Fairfax Harrison

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Fairfax Harrison
Black and white photograph of a middle-aged man in a dark suit and white shirt
Fairfax Harrison, taken before 1913
Born Reginald Fairfax Harrison
March 13, 1869
New York City
Died February 2, 1938(1938-02-02) (aged 68)
Alexandria, Virginia
Pen name A Virginia Farmer[1]
Occupation Railroad president
Education MA
Alma mater Yale University
Columbia University
Genre History
Subject Thoroughbreds, Virginia local history, genealogy
Notable works Proprietors of the Northern Neck; Landmarks of Old Prince William; Background of the American Stud Book; Early American Turf Stock

Fairfax Harrison (full name Reginald Fairfax Harrison:[2] March 13, 1869 – February 2, 1938) was an American lawyer, businessman, and writer. The son of the secretary to Confederate President Jefferson Davis, Harrison studied law at Yale University and Columbia University before becoming a lawyer for the Southern Railway Company in 1896. By 1906 he was Southern's vice-president of finance, and in 1907 he helped secure funding to keep the company solvent. In 1913 he was elected president of Southern, where he instituted a number of reforms in the way the company operated.

By 1916, under Harrison's leadership, the Southern had expanded to an 8,000-mile (13,000 km) network across 13 states, its greatest extent until the 1950s. Following the United States' entry into World War I, the federal government took control of the railroads in December 1917, running them through the United States Railroad Administration, on which Harrison served. An economic boom after the war helped the company to expand its operations; Harrison worked to improve the railroad's public relations and to upgrade the locomotive stock by introducing more powerful engines. Another of his concerns was to increase the amount of railroad track and to extend the area serviced by the railway. Harrison struggled to keep the railroad afloat during the Great Depression, and by 1936 Southern was once again showing a profit. Harrison retired in 1937, intending to focus on his hobby of writing about historical subjects including the roots of the American Thoroughbred horse, but he died three months later in February 1938.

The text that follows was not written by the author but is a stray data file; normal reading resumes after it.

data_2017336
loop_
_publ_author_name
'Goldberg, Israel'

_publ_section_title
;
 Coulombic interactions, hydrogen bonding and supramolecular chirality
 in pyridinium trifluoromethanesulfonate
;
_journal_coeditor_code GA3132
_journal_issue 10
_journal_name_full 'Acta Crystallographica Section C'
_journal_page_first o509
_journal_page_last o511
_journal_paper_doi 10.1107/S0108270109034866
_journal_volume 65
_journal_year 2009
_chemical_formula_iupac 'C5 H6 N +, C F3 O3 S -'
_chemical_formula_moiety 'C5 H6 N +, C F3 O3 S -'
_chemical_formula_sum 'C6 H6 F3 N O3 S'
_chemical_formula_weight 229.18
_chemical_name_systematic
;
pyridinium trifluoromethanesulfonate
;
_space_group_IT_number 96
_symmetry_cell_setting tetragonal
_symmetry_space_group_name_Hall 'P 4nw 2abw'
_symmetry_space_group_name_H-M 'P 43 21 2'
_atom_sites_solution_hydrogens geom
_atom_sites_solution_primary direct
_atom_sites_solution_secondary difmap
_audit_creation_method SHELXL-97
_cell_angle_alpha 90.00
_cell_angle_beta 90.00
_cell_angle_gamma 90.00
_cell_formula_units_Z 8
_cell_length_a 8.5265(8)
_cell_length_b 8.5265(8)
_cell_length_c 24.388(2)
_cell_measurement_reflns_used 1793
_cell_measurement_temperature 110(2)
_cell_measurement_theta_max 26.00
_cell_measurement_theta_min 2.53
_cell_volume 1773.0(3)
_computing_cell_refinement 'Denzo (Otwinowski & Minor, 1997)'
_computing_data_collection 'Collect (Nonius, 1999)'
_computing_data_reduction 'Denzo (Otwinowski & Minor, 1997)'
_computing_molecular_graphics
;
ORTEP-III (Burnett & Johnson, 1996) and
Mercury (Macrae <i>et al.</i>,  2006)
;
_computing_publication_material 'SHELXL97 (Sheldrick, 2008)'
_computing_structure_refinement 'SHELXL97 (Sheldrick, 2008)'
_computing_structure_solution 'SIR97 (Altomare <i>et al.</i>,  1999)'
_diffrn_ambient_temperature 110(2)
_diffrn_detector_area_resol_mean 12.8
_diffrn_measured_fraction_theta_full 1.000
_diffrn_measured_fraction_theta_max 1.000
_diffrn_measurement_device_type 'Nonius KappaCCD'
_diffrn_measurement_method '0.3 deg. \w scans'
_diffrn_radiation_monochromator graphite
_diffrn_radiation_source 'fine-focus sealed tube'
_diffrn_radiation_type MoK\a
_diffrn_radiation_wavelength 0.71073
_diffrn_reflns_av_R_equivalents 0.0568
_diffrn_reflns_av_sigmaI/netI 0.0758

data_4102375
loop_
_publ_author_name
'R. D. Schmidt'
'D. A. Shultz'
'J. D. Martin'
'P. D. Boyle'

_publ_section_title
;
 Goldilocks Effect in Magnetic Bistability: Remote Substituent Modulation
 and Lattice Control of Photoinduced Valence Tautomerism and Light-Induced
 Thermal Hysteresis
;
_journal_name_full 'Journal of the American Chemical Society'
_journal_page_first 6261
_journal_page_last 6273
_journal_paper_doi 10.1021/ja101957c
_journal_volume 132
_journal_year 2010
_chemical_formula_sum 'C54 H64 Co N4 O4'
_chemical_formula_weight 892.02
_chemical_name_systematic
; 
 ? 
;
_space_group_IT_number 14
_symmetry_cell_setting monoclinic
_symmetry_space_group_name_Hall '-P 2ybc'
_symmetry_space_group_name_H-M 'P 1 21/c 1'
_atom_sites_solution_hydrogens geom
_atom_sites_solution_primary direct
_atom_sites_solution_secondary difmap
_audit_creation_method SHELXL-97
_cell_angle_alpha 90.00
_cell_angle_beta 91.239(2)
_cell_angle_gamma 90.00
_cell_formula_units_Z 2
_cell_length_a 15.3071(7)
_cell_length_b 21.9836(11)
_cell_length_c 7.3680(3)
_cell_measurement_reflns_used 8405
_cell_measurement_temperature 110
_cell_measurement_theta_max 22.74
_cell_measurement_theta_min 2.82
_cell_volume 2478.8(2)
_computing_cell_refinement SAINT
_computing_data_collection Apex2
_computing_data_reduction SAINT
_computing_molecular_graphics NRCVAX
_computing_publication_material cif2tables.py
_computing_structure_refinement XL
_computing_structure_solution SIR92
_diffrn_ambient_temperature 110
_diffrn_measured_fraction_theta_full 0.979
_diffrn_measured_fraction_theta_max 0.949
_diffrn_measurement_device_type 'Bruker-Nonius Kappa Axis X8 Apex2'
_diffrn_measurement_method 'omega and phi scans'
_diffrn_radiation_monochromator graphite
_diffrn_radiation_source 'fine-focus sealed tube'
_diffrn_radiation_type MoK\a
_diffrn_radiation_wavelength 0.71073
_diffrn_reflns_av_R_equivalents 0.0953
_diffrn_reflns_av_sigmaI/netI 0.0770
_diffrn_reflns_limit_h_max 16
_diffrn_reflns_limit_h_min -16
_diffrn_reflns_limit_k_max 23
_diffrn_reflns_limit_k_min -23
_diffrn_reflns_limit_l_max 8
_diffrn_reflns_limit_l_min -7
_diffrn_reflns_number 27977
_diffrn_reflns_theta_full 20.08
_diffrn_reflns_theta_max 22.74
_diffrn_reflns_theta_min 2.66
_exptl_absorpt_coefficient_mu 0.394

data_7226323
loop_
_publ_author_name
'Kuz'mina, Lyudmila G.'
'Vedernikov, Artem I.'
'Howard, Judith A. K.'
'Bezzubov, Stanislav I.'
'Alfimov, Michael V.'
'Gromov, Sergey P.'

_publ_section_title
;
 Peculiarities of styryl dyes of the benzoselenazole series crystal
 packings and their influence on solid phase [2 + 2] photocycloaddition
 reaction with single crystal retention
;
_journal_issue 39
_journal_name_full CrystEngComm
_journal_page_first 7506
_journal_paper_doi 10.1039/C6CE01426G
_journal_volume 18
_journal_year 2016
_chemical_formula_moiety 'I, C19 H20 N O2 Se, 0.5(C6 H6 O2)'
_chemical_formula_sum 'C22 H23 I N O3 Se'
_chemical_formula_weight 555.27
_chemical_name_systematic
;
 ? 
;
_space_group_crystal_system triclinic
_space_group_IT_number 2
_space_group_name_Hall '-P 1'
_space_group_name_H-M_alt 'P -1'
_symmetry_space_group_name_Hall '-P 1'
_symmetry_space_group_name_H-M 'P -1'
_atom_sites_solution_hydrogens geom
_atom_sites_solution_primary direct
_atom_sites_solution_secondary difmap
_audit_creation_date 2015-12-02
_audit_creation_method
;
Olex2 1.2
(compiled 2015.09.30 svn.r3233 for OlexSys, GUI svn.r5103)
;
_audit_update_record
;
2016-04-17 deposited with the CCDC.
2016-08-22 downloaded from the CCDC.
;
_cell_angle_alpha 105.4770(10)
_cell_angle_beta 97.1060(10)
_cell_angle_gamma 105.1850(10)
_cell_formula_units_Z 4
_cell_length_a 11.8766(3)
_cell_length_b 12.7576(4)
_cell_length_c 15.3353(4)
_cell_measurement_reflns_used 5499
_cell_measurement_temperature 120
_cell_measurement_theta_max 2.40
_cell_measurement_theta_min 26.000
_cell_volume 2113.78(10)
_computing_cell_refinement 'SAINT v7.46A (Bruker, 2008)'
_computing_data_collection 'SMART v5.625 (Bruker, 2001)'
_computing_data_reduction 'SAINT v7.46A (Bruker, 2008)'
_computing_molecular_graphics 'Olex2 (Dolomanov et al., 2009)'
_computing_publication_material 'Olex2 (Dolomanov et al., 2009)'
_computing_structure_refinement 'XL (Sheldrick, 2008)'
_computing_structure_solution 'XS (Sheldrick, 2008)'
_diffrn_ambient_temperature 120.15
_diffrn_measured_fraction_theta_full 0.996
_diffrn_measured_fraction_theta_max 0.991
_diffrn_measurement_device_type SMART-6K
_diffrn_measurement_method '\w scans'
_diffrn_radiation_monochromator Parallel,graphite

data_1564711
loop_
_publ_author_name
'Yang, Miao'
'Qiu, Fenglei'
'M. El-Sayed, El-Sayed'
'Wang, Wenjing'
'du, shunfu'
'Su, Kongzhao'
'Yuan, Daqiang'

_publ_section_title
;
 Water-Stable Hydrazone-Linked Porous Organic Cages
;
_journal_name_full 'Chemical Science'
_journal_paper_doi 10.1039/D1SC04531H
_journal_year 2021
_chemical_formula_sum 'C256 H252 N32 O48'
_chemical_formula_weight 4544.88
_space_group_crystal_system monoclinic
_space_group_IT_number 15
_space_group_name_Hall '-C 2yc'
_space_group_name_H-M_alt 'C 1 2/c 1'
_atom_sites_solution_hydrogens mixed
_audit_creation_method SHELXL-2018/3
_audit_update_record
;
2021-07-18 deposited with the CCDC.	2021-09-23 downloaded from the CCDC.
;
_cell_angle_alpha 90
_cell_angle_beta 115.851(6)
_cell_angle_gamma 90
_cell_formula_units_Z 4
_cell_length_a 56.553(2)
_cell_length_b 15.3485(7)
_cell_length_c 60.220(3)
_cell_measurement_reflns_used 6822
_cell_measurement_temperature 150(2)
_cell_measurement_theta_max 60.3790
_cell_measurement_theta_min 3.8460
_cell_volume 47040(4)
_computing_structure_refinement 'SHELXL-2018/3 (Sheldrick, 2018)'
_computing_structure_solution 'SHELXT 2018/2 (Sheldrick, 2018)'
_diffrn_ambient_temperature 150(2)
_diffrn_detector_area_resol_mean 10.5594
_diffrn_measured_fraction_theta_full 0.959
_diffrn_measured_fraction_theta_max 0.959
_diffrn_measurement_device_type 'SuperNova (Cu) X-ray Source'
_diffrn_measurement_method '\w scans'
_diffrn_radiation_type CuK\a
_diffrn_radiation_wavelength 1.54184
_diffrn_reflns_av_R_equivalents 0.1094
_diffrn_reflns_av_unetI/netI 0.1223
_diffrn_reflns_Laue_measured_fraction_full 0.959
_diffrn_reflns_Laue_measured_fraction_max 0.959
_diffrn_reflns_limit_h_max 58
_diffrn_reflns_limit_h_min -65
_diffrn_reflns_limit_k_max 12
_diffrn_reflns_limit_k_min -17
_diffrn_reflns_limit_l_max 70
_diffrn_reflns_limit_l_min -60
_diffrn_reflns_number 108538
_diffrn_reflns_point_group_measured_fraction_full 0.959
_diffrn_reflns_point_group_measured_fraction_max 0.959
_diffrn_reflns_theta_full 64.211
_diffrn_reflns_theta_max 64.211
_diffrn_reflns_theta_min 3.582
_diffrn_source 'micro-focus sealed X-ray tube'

Background and early life[edit]

Harrison was born in New York City on March 13, 1869, to Burton Harrison and Constance Cary Harrison.[3] Burton had served as private secretary to Jefferson Davis, the President of the Confederate States of America during the American Civil War, and Constance was a novelist.[4] Harrison's brother, Francis Burton Harrison, was Governor-General of the Philippines from 1913 to 1921. Another brother was Archibald, and all three brothers attended Yale University. Fairfax Harrison graduated from Yale in 1890; he was a member of the Skull and Bones secret society.[2] He went on to attend Columbia University, earning a Masters in Arts.[5]

Railroad career[edit]

Early career[edit]

Harrison was admitted to the New York State bar in 1892 and worked for the law firm Bangs, Stetson, Tracy & MacVeagh from 1892 to 1896.[2] He then joined the Southern Railway Company in May 1896 as a lawyer, becoming an assistant to the company's president in 1903.[3] He served as vice-president in charge of finance and accounting from 1906.[4] During the Panic of 1907, Harrison successfully persuaded J. P. Morgan to purchase bonds in the Southern to keep the company solvent.[3] After the panic had subsided, Harrison was named president of the Chicago, Indianapolis and Louisville Railway, later the Monon Railroad (succeeded Ira G. Rawn[6] after Rawn's death), which was jointly owned by Southern and the Louisville & Nashville Railroad.[7] William Finley, president of the Southern Railway, died on November 23, 1913, and Harrison was elected as his successor eight days later.[8] Besides the chairmanship of the Southern Railway, he was also elected to succeed Finley on three subsidiary railroads.[9][a] His election was considered to be a sign of change in the Southern United States, especially in its railroads, both because he was a southerner and for his activism on behalf of the south.[10]

First years as president[edit]

One of Harrison's first acts as president was to implement a new training program for college graduates hired by the company. Rather than being placed in supervisory roles, they were given regular entry-level jobs in the engine shops and on the building and repairing of railroad track, to give them an understanding of the basics of the railroad business. He also instituted a remedial education program for the regular workforce; they were trained in mathematics and other subjects to high school level, as well as in engine and machine-shop basics. The program was designed to help train new supervisors in the skills needed to oversee other workers.[11]

Another of Harrison's goals was to raise the morale of the workforce and locomotive engineers; crews were assigned to the same locomotives, and senior engineers were allowed to paint their names on their engines. When business declined in 1914 Harrison reduced his salary by 20 percent, but introduced smaller and graduated cuts for other staff, with the smallest percentages at the lowest pay scales. Other efforts to improve morale included rewards for fuel efficiency and the improvement of safety, including stricter investigation of accidents.[11]

Harrison oversaw changes in the railway's Board of Directors. Until 1915 most of the members of the board were from the northern United States but, after 1915, a majority of the board members were southerners. In 1914 there were two unusual appointments to the board: Edwin Alderman and John Kilgo. Alderman was the president of the University of Virginia and Kilgo was a bishop in the Methodist Episcopal Church.[12]